6. A liquid dispensing device comprising: a pliable plastic tubular handle closed at one end; a partition closing the other end of said tubular handle and providing a small aperture therethrough; walls forming an inwardly facing arcuate groove adjacent the forward outside face of said partition; a spoon member having at its rear end a supporting structure for attaching the spoon member to the plastic tube, said structure including a circular wall sized to be insertable into said arcuate groove upon deformation of said walls thereof to dispose a rear face of said circular wall in abutting relation with the front outside face of said partition, said groove-forming walls then encircling said circular wall, said circular wall providing a second aperture registerable with said small aperture and discharging into said spoon member; and a binding ring holding the tubular handle in tight engagement against the encircled supporting structure of the spoon member.

7. A liquid dispensing device comprising: a pliable plastic tubular handle closed at one end and adapted to contain a liquid, said tubular handle providing a socket means at its other end; a partition closing said tubular handle at a position between said ends, said partition providing a small aperture therethrough opening on the forward face thereof, said forward face bounding said socket means; and a spoon member having at its rear end a supporting structure rotatable in said socket means, said supporting structure providing a rear face in abutting relation with said forward face and providing a second aperture therethrough registerable with said small aperture of said partition upon relative rotation of said spoon member and said tubular handle, said aperture when in register are at a position spaced radially from the axis of relative rotation of said spoon member and said tubular handle, and including a dimple-like projection on said rear face spaced an equal radial distance from said axis but spaced arcuately from said second aperture to enter said small aperture of said partition upon relative rotation of said spoon member and said tubular handle.

References Cited in the file of this patent UNITED STATES PATENTS 520,593 Hager May 29, 1894 1,773,820 Lysons Aug. 26, 1930 2,226,663 Hill et al Dec. 31, 1940 2,252,119 Edmonds Aug. 12, 1941 2,276,641 Ball Mar. 17, 1942 2,837,822 Wille June 10, 1958 2,838,211 Piker June 10, 1958 2,953,170 Bush Sept. 20, 1960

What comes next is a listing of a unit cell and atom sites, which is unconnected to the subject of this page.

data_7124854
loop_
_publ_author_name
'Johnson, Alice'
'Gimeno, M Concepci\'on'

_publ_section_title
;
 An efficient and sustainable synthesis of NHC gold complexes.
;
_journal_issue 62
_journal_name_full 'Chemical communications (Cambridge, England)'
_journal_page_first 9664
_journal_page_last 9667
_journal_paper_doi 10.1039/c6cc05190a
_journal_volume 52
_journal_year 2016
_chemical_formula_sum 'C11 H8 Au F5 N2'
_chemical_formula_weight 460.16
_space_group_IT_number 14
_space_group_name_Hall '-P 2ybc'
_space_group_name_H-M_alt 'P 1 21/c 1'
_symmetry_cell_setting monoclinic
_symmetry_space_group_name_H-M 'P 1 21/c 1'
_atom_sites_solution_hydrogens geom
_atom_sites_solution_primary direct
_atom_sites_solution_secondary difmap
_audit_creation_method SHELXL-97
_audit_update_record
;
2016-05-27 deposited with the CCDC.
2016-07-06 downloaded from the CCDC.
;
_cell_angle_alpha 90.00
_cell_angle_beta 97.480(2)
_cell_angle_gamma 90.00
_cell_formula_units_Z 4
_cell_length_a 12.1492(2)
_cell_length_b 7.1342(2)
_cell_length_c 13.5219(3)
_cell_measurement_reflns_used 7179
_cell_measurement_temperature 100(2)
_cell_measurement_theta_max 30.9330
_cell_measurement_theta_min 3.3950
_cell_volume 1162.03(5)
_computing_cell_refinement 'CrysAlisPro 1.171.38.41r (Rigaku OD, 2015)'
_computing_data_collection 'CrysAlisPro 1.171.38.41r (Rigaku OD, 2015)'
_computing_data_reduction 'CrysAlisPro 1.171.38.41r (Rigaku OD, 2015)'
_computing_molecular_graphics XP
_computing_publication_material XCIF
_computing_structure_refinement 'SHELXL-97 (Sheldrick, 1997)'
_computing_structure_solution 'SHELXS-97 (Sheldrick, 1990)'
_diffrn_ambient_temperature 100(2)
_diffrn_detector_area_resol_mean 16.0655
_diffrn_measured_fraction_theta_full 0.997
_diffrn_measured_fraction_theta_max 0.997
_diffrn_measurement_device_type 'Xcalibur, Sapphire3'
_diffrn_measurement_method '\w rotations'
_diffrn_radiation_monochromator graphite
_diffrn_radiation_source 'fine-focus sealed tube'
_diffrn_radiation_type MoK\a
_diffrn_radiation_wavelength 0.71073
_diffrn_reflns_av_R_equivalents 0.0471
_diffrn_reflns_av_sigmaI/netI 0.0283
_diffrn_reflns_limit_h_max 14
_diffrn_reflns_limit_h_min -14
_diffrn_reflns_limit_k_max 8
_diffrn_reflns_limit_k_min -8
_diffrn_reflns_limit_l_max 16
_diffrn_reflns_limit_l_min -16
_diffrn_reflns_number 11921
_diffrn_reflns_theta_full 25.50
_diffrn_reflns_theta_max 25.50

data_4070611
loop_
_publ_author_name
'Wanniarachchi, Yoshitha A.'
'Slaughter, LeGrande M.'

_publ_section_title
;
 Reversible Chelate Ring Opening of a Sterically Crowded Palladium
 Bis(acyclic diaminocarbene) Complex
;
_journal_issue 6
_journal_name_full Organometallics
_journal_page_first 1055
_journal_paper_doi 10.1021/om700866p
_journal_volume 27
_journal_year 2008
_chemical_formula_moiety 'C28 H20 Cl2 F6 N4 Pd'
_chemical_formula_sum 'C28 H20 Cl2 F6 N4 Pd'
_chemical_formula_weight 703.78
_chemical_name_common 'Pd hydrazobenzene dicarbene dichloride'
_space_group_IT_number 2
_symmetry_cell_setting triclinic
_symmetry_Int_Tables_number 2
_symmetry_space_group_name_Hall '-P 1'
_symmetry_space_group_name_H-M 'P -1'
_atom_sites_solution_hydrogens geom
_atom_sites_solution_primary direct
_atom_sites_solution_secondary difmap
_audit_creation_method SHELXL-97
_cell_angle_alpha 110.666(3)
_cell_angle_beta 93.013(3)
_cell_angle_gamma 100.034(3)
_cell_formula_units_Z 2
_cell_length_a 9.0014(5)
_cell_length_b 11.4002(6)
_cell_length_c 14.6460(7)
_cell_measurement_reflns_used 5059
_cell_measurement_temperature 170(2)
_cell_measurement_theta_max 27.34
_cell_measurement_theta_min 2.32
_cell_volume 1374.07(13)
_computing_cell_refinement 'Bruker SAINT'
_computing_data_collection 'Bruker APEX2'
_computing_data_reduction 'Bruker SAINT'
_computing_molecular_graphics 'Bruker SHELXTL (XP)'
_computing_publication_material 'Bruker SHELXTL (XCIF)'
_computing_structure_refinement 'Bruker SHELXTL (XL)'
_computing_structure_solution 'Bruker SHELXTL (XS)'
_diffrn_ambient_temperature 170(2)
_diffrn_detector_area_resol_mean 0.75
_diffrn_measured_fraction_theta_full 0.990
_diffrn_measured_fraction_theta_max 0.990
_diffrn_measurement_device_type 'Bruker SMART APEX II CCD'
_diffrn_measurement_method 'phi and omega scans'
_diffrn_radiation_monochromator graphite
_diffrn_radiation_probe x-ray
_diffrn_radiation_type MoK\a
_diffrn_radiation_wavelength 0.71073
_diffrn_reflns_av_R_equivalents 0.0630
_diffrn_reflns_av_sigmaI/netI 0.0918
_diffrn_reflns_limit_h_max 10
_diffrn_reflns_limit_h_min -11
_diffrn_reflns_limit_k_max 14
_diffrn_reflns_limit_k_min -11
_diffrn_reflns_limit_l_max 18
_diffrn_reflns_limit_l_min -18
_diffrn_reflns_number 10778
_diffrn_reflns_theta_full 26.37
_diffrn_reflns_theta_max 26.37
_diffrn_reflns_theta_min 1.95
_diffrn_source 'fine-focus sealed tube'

Claims (1)

1. A LIQUID DISPENSING DEVICE COMPRISING: A SPOON; A SQUEEZABLE TUBULAR HANDLE FORMED OF PLIABLE PLASTIC MATERIAL SUPPORTING SAID SPOON, SAID TUBULAR HANDLE HAVING AN APERTURE AT THE SPOON END OPENING INTO THE SPOON ABOVE THE PLANE TO WHICH THE SPOON IS FILLED WITH THE SPOON IN ITS SUBSTANTIALLY HORIZONTAL FILING POSITION, SAID APERTURE BEING IN A PLANE ABOVE THE PLANE OF THE SPOON EDGE; AND MEANS FOR CLOSING AND OPENING THE APERTURE.
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Cited By (24)

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US3395835A (en) * 1966-10-20 1968-08-06 Phil K. Tarran Automatic dispensing means
US4957226A (en) * 1987-06-05 1990-09-18 Wells Manufacturing Automatic food dispensing method, apparatus and utensil
US5305928A (en) * 1993-06-04 1994-04-26 Roberto Verdaguer Squeezable feeding container
US5556008A (en) * 1994-04-08 1996-09-17 Medela, Inc. Soft-cup feeder
WO1999003441A1 (en) * 1997-07-18 1999-01-28 Berge, Jan A mouthpiece for the feeding of children from a compressible e.g. tube-like container
US5881926A (en) * 1993-03-11 1999-03-16 Taro Pharmaceutical Industries, Ltd. Pharmaceutical compositions in semisolid form and a device for administration thereof
US6071523A (en) * 1998-06-03 2000-06-06 Taro Pharmaceuticals Industries, Ltd. Spill resistant pharmaceutical compositions in semi-solid form
US6102254A (en) * 1993-03-11 2000-08-15 Taro Pharmaceutical Industies Ltd. Pharmaceutical compositions in semisolid form and a device for administration thereof
US20030080146A1 (en) * 2001-10-22 2003-05-01 Moros Daniel A. Container for dispensing spill-resistant formulations
GB2383989A (en) * 2001-12-21 2003-07-16 Malcolm Clark Oral medicine dispenser
US6928870B1 (en) * 2004-05-18 2005-08-16 Lapform Products, Inc. Spice storage and dispensing spoon
US20060108384A1 (en) * 2004-11-24 2006-05-25 Holopack International Corp. Dispensing container with flow control system
US20060108385A1 (en) * 2004-11-24 2006-05-25 Holopack International Corp. Dispensing container having contoured dispensing head
US7374046B1 (en) * 2002-02-20 2008-05-20 O'brien John J Disposable food delivery apparatus
US20090108025A1 (en) * 2007-10-25 2009-04-30 Innovative Consumer Solutions, Llc Utensil dispenser system
US20100147885A1 (en) * 2008-09-12 2010-06-17 Paula Braxton Food dispensing mouthpiece
US20110315720A1 (en) * 2010-06-28 2011-12-29 Unicep Packaging, Inc. Dispenser with twist lock fitting
US8091242B2 (en) 2004-01-02 2012-01-10 Sands Innovations Pty Ltd Dispensing utensil
US8485360B2 (en) 2011-03-04 2013-07-16 Sands Innovations Pty, Ltd. Fracturable container
US8511500B2 (en) 2010-06-07 2013-08-20 Sands Innovations Pty. Ltd. Dispensing container
US8523016B2 (en) 2008-12-09 2013-09-03 Sands Innovations Pty Ltd. Dispensing container
WO2013175381A1 (en) * 2012-05-25 2013-11-28 Skrbec Primoz A spoon with a dispensing stop
US8919594B2 (en) 2007-01-31 2014-12-30 Sands Innovations Pty Ltd Dispensing container